The text of Folly is a potent mix of wit, wisdom and wordplay, but it culminates in a serious indictment of churchmen, and sets out the virtues of a Christian way of life that St Paul says looks to the world like folly: “For Christ sent me not to baptize, but to preach the gospel: not in wisdom of speech, less the cross of Christ should be void. For the word of the cross, to them indeed that perish, is foolishness; but to them that are saved, that is, to us, it is the power of God”.

This is the crossroads of belief where Renaissance Christianity and Medieval religion collide, and evangelical humanists take the turning signposted scripture. The pilgrim’s way had forked and despite the lure of side roads such as ‘theological backlash’ and ‘millenarianism’, two major routes had opened up, and remained open, to choose from.

Bruegel stood at that crossroads and  seemed never quite made up his mind which direction to go in. As he wavered in his decision, he was also sensibly never open about exactly what he believed. “He lived at a time and place in which free and open expression of certain ideas could mean death.Read more here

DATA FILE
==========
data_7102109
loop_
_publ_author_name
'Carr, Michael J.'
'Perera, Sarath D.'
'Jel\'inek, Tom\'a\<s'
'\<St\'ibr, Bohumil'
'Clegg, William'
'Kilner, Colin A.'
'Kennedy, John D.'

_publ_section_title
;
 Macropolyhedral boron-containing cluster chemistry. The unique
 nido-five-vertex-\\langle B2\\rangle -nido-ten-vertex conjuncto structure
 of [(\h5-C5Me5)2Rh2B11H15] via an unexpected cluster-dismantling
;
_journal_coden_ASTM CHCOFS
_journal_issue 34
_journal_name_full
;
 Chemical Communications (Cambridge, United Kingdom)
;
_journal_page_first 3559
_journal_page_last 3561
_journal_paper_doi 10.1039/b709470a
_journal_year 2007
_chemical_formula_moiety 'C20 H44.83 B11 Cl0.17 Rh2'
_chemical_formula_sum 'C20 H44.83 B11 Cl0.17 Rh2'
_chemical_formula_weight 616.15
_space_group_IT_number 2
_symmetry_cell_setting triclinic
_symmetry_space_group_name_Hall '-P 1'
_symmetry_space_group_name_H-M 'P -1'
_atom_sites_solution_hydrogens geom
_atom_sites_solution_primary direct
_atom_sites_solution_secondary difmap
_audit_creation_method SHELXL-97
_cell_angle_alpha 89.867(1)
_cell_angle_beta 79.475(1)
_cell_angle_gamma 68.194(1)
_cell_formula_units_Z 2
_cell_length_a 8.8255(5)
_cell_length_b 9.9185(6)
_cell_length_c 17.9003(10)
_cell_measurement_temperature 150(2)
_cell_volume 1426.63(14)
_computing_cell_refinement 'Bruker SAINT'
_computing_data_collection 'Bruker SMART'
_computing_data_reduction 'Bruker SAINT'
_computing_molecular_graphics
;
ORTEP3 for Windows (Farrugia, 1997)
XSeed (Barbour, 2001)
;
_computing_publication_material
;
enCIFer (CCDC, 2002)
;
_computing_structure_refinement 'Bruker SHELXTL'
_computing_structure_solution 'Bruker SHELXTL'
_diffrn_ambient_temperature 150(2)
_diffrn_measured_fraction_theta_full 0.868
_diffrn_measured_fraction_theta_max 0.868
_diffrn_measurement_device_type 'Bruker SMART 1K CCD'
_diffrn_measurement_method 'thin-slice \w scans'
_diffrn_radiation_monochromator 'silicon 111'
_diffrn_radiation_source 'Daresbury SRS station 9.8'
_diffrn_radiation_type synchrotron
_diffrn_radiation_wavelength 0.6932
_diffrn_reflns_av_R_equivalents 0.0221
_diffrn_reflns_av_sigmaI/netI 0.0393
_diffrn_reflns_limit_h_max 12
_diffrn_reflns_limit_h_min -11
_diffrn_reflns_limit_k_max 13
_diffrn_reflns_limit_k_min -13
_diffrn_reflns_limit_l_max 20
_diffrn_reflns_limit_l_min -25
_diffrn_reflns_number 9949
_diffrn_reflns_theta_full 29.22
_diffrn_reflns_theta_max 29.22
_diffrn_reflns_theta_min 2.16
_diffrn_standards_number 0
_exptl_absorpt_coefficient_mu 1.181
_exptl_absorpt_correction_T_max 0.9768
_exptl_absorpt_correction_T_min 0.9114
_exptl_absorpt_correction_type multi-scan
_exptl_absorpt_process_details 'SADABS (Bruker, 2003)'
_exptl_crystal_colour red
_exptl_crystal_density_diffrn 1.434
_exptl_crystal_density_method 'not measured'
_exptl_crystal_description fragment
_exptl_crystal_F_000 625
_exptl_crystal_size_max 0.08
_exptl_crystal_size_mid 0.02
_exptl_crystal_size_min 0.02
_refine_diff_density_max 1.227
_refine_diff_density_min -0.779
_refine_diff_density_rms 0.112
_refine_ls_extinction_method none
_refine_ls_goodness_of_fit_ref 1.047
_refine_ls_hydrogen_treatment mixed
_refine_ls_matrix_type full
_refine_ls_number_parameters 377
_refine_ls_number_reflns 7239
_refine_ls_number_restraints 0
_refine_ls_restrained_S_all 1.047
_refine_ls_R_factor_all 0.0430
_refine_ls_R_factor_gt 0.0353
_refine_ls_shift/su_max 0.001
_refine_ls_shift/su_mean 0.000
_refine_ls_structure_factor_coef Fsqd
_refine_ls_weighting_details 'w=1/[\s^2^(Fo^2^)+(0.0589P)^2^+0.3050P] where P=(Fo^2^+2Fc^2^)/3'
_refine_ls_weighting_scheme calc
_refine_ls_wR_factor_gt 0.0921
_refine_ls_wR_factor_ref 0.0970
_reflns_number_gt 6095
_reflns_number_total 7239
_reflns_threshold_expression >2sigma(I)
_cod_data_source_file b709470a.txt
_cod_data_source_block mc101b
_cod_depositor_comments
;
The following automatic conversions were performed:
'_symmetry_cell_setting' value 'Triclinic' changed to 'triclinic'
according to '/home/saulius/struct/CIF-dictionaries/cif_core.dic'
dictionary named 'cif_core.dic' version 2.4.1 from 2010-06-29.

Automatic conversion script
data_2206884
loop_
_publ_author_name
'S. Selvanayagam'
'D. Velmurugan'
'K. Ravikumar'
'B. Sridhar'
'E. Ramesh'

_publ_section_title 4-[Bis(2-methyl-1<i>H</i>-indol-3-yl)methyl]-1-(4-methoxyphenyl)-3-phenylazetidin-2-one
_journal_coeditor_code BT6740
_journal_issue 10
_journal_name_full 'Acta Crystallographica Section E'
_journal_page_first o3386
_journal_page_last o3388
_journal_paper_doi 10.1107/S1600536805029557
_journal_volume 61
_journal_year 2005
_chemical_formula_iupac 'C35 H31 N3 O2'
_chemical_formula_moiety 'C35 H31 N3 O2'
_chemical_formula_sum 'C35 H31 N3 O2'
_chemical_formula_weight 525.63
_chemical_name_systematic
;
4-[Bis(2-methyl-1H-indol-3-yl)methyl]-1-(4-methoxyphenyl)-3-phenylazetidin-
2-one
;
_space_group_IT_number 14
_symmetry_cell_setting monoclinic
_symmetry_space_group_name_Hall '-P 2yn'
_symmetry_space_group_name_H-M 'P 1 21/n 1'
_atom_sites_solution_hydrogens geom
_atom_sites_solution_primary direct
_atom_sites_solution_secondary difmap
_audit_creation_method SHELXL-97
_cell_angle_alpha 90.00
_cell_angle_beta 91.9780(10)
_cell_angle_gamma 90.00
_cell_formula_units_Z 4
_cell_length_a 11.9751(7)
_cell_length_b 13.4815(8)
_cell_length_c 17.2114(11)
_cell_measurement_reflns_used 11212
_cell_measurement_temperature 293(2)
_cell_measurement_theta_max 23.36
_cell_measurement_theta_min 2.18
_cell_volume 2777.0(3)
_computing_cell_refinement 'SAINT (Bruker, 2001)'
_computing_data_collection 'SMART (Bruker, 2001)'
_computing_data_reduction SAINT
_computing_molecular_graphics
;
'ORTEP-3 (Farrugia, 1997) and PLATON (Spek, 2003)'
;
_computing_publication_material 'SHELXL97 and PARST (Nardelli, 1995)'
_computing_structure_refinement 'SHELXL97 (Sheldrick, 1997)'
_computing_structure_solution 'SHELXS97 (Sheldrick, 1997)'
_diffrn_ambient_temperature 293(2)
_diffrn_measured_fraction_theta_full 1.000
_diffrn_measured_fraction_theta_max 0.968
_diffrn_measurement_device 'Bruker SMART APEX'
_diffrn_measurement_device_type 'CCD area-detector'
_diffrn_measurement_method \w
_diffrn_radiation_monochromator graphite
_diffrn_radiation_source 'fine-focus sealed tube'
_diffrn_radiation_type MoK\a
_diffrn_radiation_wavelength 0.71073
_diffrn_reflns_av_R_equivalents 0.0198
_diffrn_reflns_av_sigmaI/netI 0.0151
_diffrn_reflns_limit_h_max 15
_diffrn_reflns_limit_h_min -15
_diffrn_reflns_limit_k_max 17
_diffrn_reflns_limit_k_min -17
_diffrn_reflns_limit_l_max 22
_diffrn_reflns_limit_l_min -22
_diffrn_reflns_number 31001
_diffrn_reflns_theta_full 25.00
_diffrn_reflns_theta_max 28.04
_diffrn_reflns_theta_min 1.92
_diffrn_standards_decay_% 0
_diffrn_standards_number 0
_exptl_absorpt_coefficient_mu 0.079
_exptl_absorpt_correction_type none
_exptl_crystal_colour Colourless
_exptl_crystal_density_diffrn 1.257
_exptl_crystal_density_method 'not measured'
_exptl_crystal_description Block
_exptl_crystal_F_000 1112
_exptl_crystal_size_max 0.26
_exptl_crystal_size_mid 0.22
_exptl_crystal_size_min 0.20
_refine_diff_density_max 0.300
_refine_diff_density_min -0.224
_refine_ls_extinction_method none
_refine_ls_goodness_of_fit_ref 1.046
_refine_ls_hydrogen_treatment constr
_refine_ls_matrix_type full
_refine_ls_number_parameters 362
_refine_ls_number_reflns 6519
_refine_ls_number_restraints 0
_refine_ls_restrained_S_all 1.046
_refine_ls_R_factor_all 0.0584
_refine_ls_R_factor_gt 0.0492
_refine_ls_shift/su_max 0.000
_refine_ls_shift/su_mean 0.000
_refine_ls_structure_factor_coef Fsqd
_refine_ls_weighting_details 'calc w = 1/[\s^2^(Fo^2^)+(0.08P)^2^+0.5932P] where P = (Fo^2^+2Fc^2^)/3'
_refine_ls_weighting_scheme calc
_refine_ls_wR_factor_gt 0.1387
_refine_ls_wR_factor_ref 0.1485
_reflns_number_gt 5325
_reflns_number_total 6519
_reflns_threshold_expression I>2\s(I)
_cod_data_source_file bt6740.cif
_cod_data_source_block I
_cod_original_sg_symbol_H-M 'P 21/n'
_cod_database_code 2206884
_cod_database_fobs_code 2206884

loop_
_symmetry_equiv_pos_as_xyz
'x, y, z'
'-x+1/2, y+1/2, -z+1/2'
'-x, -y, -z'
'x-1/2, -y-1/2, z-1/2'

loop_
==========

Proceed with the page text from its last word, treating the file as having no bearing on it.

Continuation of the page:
The Doorway Called Enchantment

I live in the northeast of the land people call the United States. Here, fire is not much of a threat, yet. A few weeks ago I was walking with my brother in the woods behind his Pennsylvania farm, where the sloping land gives way to mountainside. We crossed a creek, a bare trickle in some places, dry in others. John told me that he had been here with an old-timer who said that in his youth, this creek was so deep and strong, even in August, that there were only a few places one could cross it. What happened to this being, this creek? Some locals say it is because too many wells were dug, drawing down the water tables and drying out the springs that feed the creeks. Others say it is because of the repeated logging of the mountain, going back to colonial times. Or maybe, I thought, it is again a long-delayed result of the cascade of changes following the extermination of wolves, cougars, and beavers. All these activities are an insult to the land and to the water, oblivious to reverence.